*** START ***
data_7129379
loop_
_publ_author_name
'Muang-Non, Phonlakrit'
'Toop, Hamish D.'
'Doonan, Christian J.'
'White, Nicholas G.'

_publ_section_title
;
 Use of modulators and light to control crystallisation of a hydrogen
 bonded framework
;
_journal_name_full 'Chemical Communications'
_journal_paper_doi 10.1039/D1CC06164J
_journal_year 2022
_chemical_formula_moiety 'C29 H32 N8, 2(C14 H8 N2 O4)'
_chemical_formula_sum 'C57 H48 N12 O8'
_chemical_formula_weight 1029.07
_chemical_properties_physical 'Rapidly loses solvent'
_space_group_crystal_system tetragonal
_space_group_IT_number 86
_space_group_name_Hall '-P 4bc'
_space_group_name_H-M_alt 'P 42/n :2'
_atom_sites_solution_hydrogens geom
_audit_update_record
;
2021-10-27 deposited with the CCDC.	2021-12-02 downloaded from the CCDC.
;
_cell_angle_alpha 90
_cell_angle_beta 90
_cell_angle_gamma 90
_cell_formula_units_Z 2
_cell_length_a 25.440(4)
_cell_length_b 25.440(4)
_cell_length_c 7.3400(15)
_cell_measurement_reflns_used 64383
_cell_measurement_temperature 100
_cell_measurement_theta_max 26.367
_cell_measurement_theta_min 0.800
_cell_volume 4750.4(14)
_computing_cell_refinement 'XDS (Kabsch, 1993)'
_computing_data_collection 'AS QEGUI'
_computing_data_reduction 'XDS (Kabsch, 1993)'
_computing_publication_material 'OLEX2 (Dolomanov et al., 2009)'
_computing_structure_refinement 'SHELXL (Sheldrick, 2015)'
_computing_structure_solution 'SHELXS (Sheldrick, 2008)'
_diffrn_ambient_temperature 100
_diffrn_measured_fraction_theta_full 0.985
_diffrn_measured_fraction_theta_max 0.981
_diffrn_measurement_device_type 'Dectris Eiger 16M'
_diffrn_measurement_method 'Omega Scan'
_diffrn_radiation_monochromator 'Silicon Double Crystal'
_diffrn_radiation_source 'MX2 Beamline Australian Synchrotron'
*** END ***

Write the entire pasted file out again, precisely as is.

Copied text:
data_7129379
loop_
_publ_author_name
'Muang-Non, Phonlakrit'
'Toop, Hamish D.'
'Doonan, Christian J.'
'White, Nicholas G.'

_publ_section_title
;
 Use of modulators and light to control crystallisation of a hydrogen
 bonded framework
;
_journal_name_full 'Chemical Communications'
_journal_paper_doi 10.1039/D1CC06164J
_journal_year 2022
_chemical_formula_moiety 'C29 H32 N8, 2(C14 H8 N2 O4)'
_chemical_formula_sum 'C57 H48 N12 O8'
_chemical_formula_weight 1029.07
_chemical_properties_physical 'Rapidly loses solvent'
_space_group_crystal_system tetragonal
_space_group_IT_number 86
_space_group_name_Hall '-P 4bc'
_space_group_name_H-M_alt 'P 42/n :2'
_atom_sites_solution_hydrogens geom
_audit_update_record
;
2021-10-27 deposited with the CCDC.	2021-12-02 downloaded from the CCDC.
;
_cell_angle_alpha 90
_cell_angle_beta 90
_cell_angle_gamma 90
_cell_formula_units_Z 2
_cell_length_a 25.440(4)
_cell_length_b 25.440(4)
_cell_length_c 7.3400(15)
_cell_measurement_reflns_used 64383
_cell_measurement_temperature 100
_cell_measurement_theta_max 26.367
_cell_measurement_theta_min 0.800
_cell_volume 4750.4(14)
_computing_cell_refinement 'XDS (Kabsch, 1993)'
_computing_data_collection 'AS QEGUI'
_computing_data_reduction 'XDS (Kabsch, 1993)'
_computing_publication_material 'OLEX2 (Dolomanov et al., 2009)'
_computing_structure_refinement 'SHELXL (Sheldrick, 2015)'
_computing_structure_solution 'SHELXS (Sheldrick, 2008)'
_diffrn_ambient_temperature 100
_diffrn_measured_fraction_theta_full 0.985
_diffrn_measured_fraction_theta_max 0.981
_diffrn_measurement_device_type 'Dectris Eiger 16M'
_diffrn_measurement_method 'Omega Scan'
_diffrn_radiation_monochromator 'Silicon Double Crystal'
_diffrn_radiation_source 'MX2 Beamline Australian Synchrotron'